Diversity training and the reasonable steps defence
Posted on: 07/04/2021
Two recent cases have highlighted the issue employers can face in relying on the statutory defence to workplace discrimination. Employers seeking to make use of this defence will often rely on various forms of policies and training to look to mitigate their liability for discrimination faced by an employee.
Employment Solicitor, Chris Dobbs looks at diversity training and the ‘reasonable steps’ defence.
What is workplace discrimination?
Discrimination is any form of unlawful conduct as defined by the Equality Act in connection with one of the protected characteristics under the same Act. Discrimination may be direct or indirect with harassment and victimisation also being unlawful under the Act.
People who are classed as disabled for Equality Act purposes have two further forms of protection: against discrimination arising in connection with their disability and the duty on an employer to consider and implement reasonable workplace adjustments.
In very broad terms, unlawful conduct directed to an employee either by the employer (such as through a manager) or by a colleague can give rise to claims.
Is an employer liable for discrimination and harassment in the workplace?
Where the conduct complained of is performed by an employee of the business in the course of their employment, the employer is treated as liable under s109(1) of the Equality Act.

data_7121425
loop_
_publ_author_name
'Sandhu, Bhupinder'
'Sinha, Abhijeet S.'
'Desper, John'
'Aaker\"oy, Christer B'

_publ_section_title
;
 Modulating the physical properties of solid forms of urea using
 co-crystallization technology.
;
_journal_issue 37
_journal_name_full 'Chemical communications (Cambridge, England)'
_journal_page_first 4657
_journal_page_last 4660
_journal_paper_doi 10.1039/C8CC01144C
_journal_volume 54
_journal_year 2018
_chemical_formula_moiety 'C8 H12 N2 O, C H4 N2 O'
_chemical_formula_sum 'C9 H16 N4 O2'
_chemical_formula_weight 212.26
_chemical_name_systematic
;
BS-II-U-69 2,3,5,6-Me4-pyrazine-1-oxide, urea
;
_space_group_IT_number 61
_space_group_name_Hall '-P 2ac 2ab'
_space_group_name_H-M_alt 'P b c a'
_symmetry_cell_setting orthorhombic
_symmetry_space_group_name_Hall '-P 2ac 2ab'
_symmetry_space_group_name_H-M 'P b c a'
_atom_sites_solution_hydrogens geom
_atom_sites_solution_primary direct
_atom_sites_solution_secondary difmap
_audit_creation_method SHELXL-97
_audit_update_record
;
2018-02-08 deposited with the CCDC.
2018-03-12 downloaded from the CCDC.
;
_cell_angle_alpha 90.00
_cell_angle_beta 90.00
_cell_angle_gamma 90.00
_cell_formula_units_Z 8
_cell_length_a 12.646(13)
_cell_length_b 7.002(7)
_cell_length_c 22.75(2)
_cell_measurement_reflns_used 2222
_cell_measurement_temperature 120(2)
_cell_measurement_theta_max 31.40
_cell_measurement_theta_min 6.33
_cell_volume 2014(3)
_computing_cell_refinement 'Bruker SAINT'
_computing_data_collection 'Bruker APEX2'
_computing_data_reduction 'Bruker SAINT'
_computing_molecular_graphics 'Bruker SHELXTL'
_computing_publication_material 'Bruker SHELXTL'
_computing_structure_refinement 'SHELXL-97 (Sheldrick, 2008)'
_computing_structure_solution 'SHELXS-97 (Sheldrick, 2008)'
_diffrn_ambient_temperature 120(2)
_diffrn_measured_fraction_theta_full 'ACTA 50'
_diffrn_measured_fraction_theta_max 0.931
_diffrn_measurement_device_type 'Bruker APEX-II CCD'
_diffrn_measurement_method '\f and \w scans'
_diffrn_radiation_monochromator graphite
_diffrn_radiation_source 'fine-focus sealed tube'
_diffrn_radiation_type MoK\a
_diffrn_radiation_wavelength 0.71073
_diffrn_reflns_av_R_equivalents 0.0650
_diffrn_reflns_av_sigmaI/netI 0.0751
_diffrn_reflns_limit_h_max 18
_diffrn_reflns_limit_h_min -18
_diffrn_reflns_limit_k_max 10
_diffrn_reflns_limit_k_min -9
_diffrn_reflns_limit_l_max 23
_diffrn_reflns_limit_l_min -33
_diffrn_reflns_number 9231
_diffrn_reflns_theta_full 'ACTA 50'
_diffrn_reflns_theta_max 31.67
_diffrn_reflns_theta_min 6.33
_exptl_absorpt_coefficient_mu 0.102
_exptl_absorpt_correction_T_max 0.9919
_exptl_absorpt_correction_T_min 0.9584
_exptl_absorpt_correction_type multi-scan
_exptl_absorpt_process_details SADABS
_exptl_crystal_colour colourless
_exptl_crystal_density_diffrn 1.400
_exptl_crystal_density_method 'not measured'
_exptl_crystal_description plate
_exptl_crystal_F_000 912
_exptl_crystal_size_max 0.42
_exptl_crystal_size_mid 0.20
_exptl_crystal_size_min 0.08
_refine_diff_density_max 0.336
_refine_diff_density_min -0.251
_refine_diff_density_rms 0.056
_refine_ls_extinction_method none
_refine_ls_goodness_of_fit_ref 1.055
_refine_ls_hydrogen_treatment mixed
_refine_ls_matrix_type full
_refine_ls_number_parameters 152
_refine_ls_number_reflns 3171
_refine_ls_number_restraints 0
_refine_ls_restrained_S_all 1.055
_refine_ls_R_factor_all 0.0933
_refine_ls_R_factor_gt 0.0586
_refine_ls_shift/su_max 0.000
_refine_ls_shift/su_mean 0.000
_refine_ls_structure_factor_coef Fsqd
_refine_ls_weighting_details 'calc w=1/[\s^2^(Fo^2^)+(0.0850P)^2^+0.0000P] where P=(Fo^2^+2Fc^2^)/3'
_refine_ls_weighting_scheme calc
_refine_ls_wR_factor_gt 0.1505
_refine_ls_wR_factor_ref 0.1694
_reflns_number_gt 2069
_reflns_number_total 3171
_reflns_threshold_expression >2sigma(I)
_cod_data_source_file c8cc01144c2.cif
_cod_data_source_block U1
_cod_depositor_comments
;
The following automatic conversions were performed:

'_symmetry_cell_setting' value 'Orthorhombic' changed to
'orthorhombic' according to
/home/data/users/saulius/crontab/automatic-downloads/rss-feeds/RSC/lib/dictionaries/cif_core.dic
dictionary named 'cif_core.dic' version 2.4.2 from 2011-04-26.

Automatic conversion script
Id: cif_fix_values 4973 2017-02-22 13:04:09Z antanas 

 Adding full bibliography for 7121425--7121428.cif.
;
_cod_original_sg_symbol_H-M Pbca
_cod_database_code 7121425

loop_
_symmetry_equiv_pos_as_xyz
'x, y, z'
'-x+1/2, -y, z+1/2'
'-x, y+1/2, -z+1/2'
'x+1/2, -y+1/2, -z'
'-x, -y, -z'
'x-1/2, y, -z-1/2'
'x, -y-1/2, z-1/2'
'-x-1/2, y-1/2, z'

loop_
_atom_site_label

Employers are much less likely to be deemed responsible for harassment conducted by a third party.
What is the ‘reasonable steps’ defence?
Where an employee brings a discrimination claim, the correct Respondent will almost always be their employer due to s109(1) above. However, in drafting the legislation, the Government recognised that some employers may have genuinely done what they could to try and prevent discriminatory acts.
S109(4) recognises this and introduced the so-called ‘statutory defence’. If an employer ‘took all reasonable steps to prevent’ the discriminatory conduct they will not be liable for the offending behaviour.
It’s important to note that the requirement is absolute: an employer must take all steps but that these steps need only be reasonable. The test is what a reasonable employer would have done in the circumstances. Reasonable steps are likely to include:
- Appropriate and up-to-date polices in relation to harassment and bullying, communications and diversity and equal opportunities;
- Ensuring staff are aware of those policies and receive relevant training;
- Effective management of grievance and disciplinary processes where unlawful conduct occurs
Problems will arise where businesses may have such policies and training in place but there it is outdated, ineffectual or, as in the case of Allay Limited v Gehlen, ‘stale’.
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